Generation Z is constantly connected

Like Millennials, Gen Z is a cohort of digital natives; they have had technology and the many forms of communication that affords since birth. They are used to instant access to information and, like their older Gen Y counterparts, they are continually processing information. Like Millennials, they prefer to solve their own problems, and will turn to YouTube or other video platforms for tutorials and to troubleshoot before asking for help. They also place great value on the reviews of their peers.

For recruiters, that means being ready to communicate on a wide variety of platforms on a continual basis. In order to recruit the top talent, you will have to be as connected as they are. You’ll need to keep up with their preferred networks, which will likely always be changing, and you’ll need to be transparent about what you want, as this generation is just as skeptical of marketing as the previous one.

Flexible schedules will continue to grow in importance

With the growth of part-time and contract workers, Gen Z will more than likely assume the same attitude their Millennial predecessors did when it comes to career expectations; they will not expect to remain with the same company for more than a few years. Flexible schedules will be a big part of their world as they move farther away from the traditional 9-to-5 job structure as work becomes more about life and less about work, and they’ll likely take on a variety of part time roles.

This preference for flexible work schedules means that business will happen outside of traditional work hours, and recruiters’ own work hours will, therefore, have to be just as flexible as their Gen Z targets’ schedule are. Companies will also have to examine what are in many cases decades old policies on acceptable work hours and business norms as they seek to not only attract, but to hire and retain this workforce with wholly different preferences than the ones that came before them. In many instances this is already happening, but I believe we will see this continue to evolve in the coming years.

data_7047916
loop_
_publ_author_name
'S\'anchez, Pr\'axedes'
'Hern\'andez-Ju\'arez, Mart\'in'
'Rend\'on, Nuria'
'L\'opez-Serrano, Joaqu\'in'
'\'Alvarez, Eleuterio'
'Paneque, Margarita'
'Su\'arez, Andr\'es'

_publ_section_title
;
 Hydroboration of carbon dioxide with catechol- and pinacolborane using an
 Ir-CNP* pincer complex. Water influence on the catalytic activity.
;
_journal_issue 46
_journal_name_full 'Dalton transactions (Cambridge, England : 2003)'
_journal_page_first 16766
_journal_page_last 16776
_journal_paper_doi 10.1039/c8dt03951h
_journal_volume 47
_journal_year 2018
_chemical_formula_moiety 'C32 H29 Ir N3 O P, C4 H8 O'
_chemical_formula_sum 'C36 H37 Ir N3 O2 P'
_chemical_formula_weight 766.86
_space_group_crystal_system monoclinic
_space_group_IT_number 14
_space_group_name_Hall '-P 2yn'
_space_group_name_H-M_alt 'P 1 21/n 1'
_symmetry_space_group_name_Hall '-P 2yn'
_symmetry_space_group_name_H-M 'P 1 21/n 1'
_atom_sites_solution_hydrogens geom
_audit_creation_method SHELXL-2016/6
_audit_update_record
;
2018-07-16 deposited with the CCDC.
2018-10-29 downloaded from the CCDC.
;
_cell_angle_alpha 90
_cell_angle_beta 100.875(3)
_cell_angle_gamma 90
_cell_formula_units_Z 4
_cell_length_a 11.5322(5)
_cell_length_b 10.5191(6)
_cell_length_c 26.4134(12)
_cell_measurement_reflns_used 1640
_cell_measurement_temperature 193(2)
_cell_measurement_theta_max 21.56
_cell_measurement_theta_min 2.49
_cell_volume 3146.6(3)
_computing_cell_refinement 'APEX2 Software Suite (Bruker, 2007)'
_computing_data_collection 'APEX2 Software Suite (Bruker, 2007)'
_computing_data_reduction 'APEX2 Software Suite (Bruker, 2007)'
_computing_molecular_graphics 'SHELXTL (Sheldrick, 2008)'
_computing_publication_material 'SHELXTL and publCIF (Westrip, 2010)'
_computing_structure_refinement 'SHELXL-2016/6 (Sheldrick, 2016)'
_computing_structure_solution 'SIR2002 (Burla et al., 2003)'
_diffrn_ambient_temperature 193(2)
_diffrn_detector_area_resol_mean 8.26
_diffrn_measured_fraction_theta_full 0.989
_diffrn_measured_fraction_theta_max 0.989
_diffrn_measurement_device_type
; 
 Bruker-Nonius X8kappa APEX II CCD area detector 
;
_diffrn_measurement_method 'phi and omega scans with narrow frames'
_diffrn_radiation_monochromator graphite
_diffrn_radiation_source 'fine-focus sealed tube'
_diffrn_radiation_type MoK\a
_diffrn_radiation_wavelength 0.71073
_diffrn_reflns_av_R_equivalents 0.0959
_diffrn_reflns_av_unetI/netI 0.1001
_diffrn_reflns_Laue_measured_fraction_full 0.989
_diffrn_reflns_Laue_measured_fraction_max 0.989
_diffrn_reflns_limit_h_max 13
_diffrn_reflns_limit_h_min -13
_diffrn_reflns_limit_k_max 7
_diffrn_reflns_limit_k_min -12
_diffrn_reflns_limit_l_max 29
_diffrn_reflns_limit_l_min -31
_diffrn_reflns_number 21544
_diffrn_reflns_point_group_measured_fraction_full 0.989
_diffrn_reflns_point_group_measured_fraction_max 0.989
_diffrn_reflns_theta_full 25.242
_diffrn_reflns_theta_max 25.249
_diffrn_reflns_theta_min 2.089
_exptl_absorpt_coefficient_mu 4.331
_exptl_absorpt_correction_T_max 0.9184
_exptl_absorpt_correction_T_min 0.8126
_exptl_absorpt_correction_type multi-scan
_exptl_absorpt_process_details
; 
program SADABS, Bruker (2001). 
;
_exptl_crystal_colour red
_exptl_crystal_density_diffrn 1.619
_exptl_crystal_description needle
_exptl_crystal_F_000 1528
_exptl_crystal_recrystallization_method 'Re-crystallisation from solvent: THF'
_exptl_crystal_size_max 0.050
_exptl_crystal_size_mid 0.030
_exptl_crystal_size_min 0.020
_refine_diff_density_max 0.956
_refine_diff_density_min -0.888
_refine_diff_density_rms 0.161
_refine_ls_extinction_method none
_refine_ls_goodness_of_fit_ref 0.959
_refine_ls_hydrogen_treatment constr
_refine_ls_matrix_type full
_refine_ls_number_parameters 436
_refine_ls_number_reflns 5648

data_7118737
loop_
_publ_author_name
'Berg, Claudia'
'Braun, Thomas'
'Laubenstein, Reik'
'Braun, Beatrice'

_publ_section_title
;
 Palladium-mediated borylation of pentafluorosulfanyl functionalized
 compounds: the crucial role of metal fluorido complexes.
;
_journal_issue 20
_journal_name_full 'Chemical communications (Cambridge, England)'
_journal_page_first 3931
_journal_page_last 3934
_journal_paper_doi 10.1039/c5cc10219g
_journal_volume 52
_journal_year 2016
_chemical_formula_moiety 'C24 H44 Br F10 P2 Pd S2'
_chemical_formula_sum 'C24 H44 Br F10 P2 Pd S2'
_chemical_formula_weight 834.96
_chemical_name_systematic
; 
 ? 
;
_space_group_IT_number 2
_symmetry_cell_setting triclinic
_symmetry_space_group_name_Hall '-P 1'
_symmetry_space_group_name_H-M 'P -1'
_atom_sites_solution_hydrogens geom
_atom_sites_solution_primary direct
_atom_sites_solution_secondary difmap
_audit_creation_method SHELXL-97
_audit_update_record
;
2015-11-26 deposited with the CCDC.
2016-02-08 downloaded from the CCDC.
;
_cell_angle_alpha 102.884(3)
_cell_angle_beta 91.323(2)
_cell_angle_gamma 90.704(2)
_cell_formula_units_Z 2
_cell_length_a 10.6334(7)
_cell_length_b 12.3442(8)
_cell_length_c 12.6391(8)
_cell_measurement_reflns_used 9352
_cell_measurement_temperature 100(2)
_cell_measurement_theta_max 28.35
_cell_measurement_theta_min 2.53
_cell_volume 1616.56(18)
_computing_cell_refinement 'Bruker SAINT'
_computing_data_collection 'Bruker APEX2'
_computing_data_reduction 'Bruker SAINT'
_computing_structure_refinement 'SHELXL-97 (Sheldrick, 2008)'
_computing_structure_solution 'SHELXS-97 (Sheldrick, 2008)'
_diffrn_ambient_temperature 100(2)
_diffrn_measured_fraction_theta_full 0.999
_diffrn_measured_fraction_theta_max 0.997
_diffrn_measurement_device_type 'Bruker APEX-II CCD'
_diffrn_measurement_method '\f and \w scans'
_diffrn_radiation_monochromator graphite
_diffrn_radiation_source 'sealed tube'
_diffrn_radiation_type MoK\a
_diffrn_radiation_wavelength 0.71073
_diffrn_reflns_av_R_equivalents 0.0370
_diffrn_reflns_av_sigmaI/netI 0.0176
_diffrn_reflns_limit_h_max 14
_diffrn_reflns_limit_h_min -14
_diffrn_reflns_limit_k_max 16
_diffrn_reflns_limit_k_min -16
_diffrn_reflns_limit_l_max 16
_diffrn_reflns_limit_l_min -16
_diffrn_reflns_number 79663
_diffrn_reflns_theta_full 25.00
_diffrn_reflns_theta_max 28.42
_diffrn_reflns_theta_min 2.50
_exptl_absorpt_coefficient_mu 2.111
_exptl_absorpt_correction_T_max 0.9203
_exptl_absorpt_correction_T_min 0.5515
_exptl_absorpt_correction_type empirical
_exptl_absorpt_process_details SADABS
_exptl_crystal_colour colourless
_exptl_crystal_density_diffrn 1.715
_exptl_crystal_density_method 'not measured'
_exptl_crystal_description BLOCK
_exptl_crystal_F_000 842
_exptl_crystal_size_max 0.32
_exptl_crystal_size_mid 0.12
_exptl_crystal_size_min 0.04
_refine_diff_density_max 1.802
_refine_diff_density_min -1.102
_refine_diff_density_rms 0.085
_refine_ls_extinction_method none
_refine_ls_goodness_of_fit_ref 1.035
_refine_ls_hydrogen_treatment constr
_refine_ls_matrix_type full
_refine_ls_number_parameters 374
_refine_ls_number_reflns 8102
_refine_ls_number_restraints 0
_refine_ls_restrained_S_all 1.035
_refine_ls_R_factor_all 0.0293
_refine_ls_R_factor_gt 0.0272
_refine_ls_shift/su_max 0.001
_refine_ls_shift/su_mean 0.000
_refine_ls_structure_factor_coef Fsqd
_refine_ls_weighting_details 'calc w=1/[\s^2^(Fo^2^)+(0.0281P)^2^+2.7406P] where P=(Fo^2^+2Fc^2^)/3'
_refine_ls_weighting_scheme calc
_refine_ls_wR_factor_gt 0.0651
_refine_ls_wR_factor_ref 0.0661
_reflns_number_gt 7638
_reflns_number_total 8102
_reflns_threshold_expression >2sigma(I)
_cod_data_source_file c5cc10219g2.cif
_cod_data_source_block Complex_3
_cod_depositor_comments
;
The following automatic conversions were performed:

Echoing the silent generation

Unlike Millennials, Gen Z came of age during difficult economic times; older Millennials were raised in the boom years. As Alex Williams points out in his recent New York Times piece, there’s an argument to be made that Generation Z is similar in attitude to the Silent Generation, growing up in a time of recession means they are more pragmatic and skeptical than their slightly older peers.

So how will this impact their behavior and desires as job candidates? Most of them are the product of Gen X parents, and stability will likely be very important to them. They may be both hard-working and fiscally savvy.